It's significant that ILEA was opened a month before CAFTA was passed in the U.S., and that Condoleezza Rice was very specific that the function of the ILEA was to ensure the success of free trade in Latin America.

So here you have police being trained to protect capital and transnational corporations against the popular movements that are actively claiming their rights to land and resources. The U.S. is at least tacitly supporting, if not openly encouraging, this level of oppression in El Salvador.

The second reason is that the U.S., in making El Salvador a "partner in the war on terror," wants to see what it, too, can get away with. Can it set a precedent that activists can be tried as terrorists?

I think a third reason is that the U.S. wants to use El Salvador as a base in Latin America to counter democratic revolutionary movements like the one in Venezuela. As Latin America shifts to the left, El Salvador remains one of the few right-wing governments that Washington can count on.

So for all of us in the U.S. who support liberation movements in Latin America, we need to stop the U.S. from using El Salvador as a base to undermine promising social movements across Latin America.

WHAT IS CISPES doing about the Suchitoto 13?

CISPES committees across the U.S. have been doing rallies and actions to draw attention to this trial and pressure not only the Salvadoran government to drop all charges, but the U.S. State Department to denounce this use of the anti-terrorism law that it publicly endorsed. We had a national week of action in October, which was led by human rights and solidarity organizations, and got good media coverage and generated calls to the State Department.

While the State Department has not yet come out against this serious violation of civil liberties, the trial for the Suchitoto 13 was delayed until February. I believe that this international solidarity, along with the massive resistance in El Salvador to the charges, helped stop the trial last October.

One of the reasons the Salvadoran government delayed the trial was because they wanted this kind of pressure and international attention to die down. And we can't let that happen, so we are mobilizing again before the trial starts in early February.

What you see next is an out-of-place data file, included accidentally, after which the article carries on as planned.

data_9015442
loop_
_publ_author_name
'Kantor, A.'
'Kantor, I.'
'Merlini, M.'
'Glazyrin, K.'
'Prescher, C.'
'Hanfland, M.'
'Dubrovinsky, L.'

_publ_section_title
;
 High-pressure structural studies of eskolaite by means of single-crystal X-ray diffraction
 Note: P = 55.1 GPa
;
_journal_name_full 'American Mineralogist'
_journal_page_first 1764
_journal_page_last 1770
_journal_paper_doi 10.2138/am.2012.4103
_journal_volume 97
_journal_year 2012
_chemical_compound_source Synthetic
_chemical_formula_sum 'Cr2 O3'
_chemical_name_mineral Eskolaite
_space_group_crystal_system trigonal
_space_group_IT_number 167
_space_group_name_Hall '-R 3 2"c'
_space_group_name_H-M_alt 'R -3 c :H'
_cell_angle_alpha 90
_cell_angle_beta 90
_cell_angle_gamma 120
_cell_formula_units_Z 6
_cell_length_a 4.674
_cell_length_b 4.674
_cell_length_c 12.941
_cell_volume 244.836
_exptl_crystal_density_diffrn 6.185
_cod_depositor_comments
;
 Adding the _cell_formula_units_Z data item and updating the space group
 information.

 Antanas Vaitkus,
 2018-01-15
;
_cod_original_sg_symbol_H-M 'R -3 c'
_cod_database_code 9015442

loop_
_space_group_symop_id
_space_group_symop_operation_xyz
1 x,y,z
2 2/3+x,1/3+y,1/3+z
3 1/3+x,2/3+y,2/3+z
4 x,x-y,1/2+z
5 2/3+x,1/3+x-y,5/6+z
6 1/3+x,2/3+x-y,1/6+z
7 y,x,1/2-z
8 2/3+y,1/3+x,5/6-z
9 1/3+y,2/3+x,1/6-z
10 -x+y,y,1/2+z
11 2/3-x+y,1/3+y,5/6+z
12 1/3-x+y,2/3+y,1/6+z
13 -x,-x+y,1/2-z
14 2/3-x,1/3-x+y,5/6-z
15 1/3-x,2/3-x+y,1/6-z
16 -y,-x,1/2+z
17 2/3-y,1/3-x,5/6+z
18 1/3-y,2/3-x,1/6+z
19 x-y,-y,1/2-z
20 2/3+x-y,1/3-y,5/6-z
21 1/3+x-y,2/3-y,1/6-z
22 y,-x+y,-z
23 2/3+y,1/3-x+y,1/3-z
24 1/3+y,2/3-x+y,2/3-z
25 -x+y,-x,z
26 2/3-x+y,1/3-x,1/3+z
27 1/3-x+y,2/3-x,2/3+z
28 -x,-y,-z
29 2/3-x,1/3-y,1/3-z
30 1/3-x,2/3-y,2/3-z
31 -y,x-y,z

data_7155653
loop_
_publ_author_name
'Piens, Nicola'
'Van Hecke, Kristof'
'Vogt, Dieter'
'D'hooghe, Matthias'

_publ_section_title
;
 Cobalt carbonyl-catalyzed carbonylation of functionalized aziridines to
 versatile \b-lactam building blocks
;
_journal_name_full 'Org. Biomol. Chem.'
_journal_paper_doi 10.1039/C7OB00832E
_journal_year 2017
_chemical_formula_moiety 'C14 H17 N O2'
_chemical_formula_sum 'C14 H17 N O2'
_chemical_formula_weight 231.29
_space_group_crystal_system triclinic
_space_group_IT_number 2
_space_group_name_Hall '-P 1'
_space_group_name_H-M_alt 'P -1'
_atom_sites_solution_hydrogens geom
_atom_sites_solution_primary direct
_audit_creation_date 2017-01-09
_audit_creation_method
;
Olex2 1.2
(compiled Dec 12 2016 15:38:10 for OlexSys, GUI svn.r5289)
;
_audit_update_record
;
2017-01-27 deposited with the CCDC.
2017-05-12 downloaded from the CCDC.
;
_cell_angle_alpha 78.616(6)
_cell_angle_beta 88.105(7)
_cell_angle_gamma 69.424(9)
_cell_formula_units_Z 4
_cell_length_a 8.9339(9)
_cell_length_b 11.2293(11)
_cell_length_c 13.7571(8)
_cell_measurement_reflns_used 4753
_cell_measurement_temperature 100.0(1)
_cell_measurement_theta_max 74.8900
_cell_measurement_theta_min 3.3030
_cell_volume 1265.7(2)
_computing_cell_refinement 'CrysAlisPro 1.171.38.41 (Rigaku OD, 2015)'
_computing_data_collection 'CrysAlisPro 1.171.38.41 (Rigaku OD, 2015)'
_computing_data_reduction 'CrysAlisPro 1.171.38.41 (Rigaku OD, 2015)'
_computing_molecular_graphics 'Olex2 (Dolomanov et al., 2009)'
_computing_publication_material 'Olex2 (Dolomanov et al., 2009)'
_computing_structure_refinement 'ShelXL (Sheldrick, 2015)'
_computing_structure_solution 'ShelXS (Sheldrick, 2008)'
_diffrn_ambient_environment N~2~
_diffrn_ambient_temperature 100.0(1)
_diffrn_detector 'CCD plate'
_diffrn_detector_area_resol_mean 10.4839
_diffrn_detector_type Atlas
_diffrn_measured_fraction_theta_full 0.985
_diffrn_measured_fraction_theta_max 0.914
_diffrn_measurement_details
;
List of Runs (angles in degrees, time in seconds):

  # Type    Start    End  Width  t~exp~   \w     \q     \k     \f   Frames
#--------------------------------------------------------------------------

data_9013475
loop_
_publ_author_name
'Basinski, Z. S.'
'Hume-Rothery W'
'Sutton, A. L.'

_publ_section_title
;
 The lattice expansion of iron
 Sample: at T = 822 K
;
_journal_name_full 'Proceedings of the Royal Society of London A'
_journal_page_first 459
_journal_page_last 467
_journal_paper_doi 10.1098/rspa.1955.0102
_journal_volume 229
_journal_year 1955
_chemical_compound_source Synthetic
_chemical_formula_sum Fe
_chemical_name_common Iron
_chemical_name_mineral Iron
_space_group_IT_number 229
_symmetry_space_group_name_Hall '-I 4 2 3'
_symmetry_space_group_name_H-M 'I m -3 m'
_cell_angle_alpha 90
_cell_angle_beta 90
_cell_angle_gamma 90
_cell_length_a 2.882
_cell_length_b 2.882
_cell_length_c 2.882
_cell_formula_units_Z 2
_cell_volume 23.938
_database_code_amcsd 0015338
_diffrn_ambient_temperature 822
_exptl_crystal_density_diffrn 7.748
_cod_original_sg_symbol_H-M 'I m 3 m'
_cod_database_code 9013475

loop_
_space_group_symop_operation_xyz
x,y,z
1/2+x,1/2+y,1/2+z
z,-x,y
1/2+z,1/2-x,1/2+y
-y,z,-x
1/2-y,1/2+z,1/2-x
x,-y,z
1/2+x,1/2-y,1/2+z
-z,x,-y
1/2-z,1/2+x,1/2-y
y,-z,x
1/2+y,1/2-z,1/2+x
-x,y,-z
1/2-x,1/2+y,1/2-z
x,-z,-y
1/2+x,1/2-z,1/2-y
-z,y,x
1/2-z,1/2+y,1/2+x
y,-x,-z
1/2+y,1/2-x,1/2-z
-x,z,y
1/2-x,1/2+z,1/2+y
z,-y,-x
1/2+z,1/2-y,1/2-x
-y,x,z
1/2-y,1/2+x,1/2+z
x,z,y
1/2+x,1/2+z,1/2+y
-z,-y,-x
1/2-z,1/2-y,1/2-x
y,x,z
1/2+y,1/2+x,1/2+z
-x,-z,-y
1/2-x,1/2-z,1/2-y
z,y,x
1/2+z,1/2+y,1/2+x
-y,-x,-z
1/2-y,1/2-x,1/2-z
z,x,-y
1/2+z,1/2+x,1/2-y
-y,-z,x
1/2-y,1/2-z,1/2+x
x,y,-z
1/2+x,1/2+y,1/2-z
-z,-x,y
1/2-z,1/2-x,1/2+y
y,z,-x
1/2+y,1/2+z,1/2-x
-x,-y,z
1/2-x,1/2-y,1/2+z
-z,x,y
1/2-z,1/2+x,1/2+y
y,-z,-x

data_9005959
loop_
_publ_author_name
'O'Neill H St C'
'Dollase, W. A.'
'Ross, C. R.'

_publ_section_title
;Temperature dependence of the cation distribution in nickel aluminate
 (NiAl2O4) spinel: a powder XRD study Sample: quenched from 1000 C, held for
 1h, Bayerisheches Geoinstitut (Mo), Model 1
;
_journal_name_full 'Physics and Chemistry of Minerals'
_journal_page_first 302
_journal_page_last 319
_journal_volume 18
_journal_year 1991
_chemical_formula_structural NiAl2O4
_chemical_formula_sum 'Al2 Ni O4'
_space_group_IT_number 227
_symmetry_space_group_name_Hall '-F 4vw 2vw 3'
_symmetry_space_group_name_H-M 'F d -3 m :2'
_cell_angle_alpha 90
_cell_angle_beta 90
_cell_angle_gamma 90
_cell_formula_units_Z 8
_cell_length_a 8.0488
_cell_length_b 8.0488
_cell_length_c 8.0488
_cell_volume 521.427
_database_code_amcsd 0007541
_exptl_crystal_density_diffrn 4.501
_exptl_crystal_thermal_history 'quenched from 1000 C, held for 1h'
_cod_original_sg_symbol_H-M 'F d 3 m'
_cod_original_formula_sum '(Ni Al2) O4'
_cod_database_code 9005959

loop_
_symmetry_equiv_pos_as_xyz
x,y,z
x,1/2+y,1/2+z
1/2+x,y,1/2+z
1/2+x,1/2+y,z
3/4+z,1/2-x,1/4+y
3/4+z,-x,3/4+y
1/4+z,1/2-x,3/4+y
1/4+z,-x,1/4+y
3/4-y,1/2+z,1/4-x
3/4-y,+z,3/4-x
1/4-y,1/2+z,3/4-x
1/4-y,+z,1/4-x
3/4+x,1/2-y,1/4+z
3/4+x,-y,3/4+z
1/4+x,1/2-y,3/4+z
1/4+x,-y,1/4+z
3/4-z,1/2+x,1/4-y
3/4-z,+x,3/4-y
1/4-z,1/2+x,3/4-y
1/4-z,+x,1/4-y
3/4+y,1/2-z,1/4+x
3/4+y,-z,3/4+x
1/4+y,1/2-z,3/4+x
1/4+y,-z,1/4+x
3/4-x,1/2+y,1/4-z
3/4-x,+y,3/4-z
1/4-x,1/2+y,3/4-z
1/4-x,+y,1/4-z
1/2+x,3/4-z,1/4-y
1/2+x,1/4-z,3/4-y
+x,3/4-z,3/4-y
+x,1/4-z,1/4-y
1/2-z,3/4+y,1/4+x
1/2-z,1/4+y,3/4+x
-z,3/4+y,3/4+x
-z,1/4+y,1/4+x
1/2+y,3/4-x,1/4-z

HOW DOES what's happening in El Salvador relate to what's happening in the U.S.?

I THINK it's the same processes at work in the U.S. in many ways. The neoliberal economic model that the movement in El Salvador is fighting is the same model, and some of the corporations are the same as we are fighting here in the U.S. The economic crisis in El Salvador is caused by the same system that is leading the U.S. deeper into recession.

At the same time, we're experiencing similar assaults on civil liberties and the right to organize--especially against immigrants and people of color.

Furthermore, with regard to the "war on terror," the intention to define protesters as terrorists as a way to criminalize dissent is not unique to El Salvador. The "Violent Radicalization and Homegrown Terrorism Prevention Act" that passed in the U.S. House of Representatives has a lot in common with El Salvador's anti-terrorism law. It leaves a lot open to interpretation in terms of what constitutes a "radical ideology" or "use of force" and could very easily be used to target activists of all kinds.

Lastly, if capital knows no borders in the transnational neoliberal model, neither does police and military repression. The "iron fist" policies of the right wing in El Salvador are modeled after former New York Mayor Giuliani's "zero-tolerance" programs.

The U.S. is doing a lot of cross border-police initiatives that involve heightened surveillance and tracking of deportees in the name of the "war on gangs." Impunity and police brutality, especially against youth of color, is on the rise from San Francisco to San Salvador.

If their tactics are without borders, then our struggle must also be without borders.

Further Reading